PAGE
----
FabNewport = Opportunity

“Opportunity,” said Brandon without hesitation (here is the audio of our conversation).

I was grinding on a grant application at Fox Point Library yesterday afternoon and pondering the question, “What is your best practice?” Why not ask one of our intelligent student leaders, Brandon, who just happened to be on the other side of the magazine rack working on a video?

“When people are looking from the outside in,” Brandon continued, “they see the tools and equipment (vinyl cutters, heat presses, laser cutters, sewing machines) and they think that’s where the true power lies. I believe it comes from students learning how to use the equipment to be able to change the environments in their communities with the equipment and tools. The opportunity comes from not only learning the specific technicality and being able to think in the technical sense, but it also comes in the creative sense…Confidence is a big part of it too. Once you are able to take charge of your learning, take charge of the environment you are more likely to take charge in different environments and of different opportunities.”

Opportunity is a powerful. And I would argue a well-lived life is a collection of well-utilized opportunities. Not all of them work out, but we make our plays and let the chips fall where they may.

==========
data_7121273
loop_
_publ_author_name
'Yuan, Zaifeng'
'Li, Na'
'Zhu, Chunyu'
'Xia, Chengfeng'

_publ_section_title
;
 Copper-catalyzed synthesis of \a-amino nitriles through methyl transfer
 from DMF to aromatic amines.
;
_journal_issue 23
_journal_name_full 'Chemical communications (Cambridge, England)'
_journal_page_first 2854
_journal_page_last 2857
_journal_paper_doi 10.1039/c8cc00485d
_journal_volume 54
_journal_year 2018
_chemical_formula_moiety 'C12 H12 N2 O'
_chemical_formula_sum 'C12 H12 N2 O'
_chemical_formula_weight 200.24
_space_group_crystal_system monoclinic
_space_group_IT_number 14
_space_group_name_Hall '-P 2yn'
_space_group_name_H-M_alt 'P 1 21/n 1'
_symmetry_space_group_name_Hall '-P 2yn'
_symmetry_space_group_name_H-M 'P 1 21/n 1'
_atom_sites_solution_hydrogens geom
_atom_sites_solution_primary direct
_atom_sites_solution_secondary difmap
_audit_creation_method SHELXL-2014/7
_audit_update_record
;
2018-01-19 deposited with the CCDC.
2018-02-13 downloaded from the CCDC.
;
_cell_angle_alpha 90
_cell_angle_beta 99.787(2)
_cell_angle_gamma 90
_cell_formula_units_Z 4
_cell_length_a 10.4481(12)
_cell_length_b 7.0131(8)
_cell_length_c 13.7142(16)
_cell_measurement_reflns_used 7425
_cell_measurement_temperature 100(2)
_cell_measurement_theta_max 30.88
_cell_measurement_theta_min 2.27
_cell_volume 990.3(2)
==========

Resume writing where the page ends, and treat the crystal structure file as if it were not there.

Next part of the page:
Many of FabNewport’s first experiences with children are simple prompts which engage kids to connect with their creativity and imagination. Prior to seeing Brandon at Fox Point yesterday I brought the prototyping cart (wood scraps, pipe cleaners, tape, scissors, rubber bands, scrap paper) to a 4th grade English Language Learner class at the Reservoir Public School in Providence. I explained to the kids they will have the opportunity to make anything they want to in response to the prompt, “What is your super power?” They lit up and fashioned tickle machines, automatic tree decorators, super wagons, magic birds and more. It was a joyful hour. With a simple prompt the barrier of entry is low while the opportunity for exploration is high. My time with the kids cut into the art teachers time but she hung out and noticed a young woman who was engaged. “Kudos to you,” she said, “I have a hard time getting her to do anything.” Sometimes less is more.

Brandon at Fox Point